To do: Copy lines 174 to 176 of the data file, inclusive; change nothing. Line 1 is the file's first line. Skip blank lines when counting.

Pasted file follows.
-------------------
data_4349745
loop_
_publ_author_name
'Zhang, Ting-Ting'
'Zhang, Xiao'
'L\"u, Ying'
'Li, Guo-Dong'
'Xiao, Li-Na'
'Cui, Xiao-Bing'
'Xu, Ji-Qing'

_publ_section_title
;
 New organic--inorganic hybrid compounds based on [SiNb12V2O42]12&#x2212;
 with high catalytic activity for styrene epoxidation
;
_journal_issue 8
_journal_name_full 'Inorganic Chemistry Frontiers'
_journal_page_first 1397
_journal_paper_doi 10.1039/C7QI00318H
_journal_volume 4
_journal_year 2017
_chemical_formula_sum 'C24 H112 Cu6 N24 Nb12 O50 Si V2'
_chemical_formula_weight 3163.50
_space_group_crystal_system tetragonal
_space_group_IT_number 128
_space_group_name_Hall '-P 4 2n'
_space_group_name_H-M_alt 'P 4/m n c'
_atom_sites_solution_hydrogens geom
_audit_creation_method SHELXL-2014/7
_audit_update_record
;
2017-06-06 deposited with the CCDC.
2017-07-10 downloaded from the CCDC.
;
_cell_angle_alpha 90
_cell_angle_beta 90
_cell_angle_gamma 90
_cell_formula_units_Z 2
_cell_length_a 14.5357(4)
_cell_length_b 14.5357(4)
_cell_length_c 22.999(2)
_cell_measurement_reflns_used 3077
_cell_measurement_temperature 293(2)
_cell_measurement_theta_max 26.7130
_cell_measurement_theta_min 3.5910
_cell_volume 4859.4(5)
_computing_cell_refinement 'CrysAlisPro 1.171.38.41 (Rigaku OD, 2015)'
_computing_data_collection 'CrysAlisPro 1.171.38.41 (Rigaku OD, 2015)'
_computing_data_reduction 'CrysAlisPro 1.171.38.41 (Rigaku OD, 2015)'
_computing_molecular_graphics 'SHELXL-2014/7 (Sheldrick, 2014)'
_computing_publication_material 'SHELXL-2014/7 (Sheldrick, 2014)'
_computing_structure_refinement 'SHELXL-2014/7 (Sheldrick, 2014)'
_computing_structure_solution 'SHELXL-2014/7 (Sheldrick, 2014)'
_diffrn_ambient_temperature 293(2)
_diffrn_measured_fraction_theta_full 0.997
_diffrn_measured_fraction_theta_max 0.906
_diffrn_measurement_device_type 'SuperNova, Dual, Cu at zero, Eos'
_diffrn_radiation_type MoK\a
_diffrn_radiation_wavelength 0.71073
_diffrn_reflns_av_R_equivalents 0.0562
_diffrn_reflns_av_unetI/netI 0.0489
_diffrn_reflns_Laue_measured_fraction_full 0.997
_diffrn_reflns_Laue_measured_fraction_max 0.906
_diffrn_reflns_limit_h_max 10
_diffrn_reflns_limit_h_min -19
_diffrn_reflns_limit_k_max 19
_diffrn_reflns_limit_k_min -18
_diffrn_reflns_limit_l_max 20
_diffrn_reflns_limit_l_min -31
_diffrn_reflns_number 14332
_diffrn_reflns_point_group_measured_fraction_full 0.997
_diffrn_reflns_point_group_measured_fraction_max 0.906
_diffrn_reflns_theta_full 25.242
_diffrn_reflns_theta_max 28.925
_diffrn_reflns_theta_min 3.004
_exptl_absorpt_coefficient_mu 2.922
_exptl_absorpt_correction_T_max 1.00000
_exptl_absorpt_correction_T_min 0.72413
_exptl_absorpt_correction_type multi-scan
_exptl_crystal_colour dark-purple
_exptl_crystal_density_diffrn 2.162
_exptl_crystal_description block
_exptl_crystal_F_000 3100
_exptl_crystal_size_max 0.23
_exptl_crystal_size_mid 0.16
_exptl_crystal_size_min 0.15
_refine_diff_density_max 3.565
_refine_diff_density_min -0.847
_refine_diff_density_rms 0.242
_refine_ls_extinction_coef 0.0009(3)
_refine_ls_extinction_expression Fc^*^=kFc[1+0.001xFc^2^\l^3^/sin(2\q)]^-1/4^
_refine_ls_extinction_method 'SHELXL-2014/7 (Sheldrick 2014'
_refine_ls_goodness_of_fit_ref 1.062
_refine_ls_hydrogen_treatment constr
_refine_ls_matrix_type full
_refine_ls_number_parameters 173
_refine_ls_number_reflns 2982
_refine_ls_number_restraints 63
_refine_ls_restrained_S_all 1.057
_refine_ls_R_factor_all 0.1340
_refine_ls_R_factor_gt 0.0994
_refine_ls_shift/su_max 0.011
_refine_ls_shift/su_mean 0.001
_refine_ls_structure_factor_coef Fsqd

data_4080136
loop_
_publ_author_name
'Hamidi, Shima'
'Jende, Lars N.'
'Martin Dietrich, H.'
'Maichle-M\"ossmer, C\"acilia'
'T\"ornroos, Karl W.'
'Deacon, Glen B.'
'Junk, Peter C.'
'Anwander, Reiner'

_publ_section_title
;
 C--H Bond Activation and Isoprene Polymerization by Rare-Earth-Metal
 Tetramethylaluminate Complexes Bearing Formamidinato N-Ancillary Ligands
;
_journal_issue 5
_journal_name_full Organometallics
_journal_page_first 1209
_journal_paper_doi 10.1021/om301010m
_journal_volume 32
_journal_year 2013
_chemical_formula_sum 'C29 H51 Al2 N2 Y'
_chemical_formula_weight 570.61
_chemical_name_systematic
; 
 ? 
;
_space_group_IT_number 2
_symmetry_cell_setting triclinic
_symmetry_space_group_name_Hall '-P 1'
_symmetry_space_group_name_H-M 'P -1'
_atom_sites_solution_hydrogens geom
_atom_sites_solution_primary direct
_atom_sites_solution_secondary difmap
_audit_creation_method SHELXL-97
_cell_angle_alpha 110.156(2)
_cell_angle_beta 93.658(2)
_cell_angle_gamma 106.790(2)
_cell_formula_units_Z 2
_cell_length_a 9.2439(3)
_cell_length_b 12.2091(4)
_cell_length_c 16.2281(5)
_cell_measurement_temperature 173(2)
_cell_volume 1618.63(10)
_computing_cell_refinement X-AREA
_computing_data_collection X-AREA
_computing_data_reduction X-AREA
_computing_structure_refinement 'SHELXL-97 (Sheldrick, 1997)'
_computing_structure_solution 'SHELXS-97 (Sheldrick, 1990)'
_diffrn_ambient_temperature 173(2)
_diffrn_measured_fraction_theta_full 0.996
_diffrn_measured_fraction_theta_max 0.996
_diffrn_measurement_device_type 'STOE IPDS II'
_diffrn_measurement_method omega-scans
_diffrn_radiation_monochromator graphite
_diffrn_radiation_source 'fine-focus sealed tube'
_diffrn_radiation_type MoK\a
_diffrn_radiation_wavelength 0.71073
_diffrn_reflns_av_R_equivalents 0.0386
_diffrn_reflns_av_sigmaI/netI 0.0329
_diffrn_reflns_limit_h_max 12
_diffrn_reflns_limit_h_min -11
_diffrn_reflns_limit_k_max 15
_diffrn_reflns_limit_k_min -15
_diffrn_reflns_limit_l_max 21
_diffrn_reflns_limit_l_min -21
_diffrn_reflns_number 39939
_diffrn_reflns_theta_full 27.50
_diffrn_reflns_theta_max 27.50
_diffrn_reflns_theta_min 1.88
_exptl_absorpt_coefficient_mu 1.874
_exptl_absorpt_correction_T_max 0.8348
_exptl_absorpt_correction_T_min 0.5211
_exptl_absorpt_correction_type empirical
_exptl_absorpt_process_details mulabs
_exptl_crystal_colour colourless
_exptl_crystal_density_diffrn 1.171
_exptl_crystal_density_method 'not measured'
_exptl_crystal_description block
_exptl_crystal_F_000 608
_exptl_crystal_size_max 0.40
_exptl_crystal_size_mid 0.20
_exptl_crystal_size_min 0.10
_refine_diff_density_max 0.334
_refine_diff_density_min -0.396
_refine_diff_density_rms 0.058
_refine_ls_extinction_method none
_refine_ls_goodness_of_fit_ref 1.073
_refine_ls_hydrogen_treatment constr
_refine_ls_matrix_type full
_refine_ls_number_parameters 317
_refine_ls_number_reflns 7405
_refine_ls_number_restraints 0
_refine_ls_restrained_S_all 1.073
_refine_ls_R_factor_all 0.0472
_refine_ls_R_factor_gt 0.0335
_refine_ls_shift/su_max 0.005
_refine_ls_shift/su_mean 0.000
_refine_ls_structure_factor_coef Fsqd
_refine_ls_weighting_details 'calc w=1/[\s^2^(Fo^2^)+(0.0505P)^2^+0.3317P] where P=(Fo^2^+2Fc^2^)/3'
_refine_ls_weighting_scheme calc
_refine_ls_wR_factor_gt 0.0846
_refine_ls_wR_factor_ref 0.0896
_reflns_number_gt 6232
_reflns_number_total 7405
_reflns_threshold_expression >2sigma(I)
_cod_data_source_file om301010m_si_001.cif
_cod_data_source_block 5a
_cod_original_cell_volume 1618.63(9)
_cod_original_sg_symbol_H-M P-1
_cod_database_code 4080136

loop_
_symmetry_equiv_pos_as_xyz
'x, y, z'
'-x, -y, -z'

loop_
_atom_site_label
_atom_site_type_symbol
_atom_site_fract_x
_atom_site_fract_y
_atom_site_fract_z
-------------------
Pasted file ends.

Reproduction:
_diffrn_reflns_theta_max 27.50
_diffrn_reflns_theta_min 1.88
_exptl_absorpt_coefficient_mu 1.874